John Edge, Kt., C.J. and Blennerhassett, J.
1. Musaminat Janki, who was the widow of a sonless separated Hindu, held some zamindari as his widow. Her status as his widow was her only title to the possession of the zamindari. The lambardar paid her quota of revenue. Musammat Janki died, and thereupon Shiamanand, the appellant here, who was the next reversioner to the widow's deceased husband, became entitled to and took possession of the zamindari. It is needless to say that Shiamanand did not inherit to Musammat Janki, nor did he take title through her. His title was that of reversioner to her late husband. It is also hardly necessary to say that the zamindari in question was not in the hands of Shiamanand assets of Musammat Janki. The lambardar brought his suit against Shiamanand to recover the moneys paid by him in respect of Musammat Janki's quota of land revenue In the first Court he got a decree, the precise terms of which we do not know. The decree was, however, modified by the Lower Appellate Court, which exempted Shiamanand from all personal liability, and decreed the lambardar's claim against the property of Musammat Janki only. The lambardar seeks to execute that decree by sale of the zamindari which has come to Shiamanand. Shiamanand objected that the zamindari (as was the fact) was not assets of Musammat Janki.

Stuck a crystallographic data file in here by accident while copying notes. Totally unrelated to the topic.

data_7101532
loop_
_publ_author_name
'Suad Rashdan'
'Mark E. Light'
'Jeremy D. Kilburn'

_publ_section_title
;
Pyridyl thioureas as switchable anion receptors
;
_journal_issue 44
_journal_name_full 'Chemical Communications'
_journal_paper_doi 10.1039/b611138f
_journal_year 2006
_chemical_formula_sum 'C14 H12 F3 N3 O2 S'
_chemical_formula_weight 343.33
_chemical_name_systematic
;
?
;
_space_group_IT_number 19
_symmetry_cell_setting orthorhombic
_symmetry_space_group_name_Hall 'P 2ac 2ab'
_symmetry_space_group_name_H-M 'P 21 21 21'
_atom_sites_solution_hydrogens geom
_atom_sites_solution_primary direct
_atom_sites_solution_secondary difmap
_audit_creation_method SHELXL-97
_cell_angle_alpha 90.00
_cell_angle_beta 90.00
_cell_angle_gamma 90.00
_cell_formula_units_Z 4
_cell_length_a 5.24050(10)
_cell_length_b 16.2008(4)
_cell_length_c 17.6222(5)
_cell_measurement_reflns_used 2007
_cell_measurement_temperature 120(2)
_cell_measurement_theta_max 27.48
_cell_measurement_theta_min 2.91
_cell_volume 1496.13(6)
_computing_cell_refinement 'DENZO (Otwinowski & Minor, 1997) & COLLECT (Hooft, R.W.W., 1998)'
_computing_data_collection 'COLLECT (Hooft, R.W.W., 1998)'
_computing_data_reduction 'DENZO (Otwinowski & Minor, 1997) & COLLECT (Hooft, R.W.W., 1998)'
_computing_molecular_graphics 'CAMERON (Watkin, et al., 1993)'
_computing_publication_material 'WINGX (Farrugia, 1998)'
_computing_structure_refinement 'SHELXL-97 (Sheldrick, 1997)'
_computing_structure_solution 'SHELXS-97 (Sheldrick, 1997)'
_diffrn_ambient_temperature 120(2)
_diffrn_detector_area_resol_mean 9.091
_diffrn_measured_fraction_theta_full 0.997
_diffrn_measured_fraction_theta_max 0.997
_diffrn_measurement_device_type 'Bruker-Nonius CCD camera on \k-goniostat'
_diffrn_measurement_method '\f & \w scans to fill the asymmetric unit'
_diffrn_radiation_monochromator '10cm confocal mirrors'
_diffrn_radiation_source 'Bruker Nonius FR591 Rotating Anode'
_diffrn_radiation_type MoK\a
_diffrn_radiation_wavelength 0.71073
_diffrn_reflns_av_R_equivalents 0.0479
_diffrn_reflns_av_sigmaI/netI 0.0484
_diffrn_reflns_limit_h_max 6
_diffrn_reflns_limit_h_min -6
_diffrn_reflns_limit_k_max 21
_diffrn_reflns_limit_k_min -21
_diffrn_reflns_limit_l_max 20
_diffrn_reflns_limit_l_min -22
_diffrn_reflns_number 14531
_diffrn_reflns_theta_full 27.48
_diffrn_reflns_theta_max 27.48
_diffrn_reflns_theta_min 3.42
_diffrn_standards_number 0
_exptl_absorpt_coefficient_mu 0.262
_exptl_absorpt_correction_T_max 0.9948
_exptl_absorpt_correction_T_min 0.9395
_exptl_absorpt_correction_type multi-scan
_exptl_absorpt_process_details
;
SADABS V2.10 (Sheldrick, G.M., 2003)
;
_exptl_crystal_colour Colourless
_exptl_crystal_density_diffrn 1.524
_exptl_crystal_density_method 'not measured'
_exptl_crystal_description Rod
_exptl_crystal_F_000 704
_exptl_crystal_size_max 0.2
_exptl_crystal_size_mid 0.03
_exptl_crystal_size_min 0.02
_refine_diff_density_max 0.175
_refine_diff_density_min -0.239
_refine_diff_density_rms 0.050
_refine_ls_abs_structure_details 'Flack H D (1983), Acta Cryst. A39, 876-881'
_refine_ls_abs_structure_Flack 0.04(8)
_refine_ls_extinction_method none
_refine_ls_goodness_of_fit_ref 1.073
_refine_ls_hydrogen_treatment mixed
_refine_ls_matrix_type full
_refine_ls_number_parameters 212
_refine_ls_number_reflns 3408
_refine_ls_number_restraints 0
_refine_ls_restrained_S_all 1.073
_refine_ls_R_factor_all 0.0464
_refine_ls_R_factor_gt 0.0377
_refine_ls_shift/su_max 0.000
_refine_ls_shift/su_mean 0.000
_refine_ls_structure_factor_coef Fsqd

2. The Court dismissed his objection. He has brought this appeal. In the case of Chitor Mal v. Shib Lal I.L.R. 14 All. 273, it was held by a majority of the Full Bench that a payment by a lambardar or other third person of the Government revenue of a co-sharer who was in default did not give the person who paid a charge on that co-sharer's share. The result is that, so far as the payment in question is concerned, it must be regarded as a payment of an ordinary debt, which was due by Musamroat Janki. Now there is no pious obligation on a reversioner, such as Shiamanand is, to pay the debts of a Hindu widow. Consequently the reversioner can only be made liable for the debts of a Hindu widow to the extent of such assets as may have come to his hands and have not been lawfully applied by him to the payment of other creditors. The case may be a hard one for the lambardar; but hard cases make bad law, and we cannot help him out of his difficulty by construing the decree which he got as a decree for the sale of the zamindari, a decree which would not have been a lawful one, there being no decree for sale except one passed under the Transfer of Property Act. We must regard the decree as lawfully made, and in that light it was simply an ordinary decree against a representative, to be enforced in respect of such assets of the deceased debtor as he might have. We allow the appeal and the objection of Shiamanand, and dismiss the application for execution with costs in all Courts.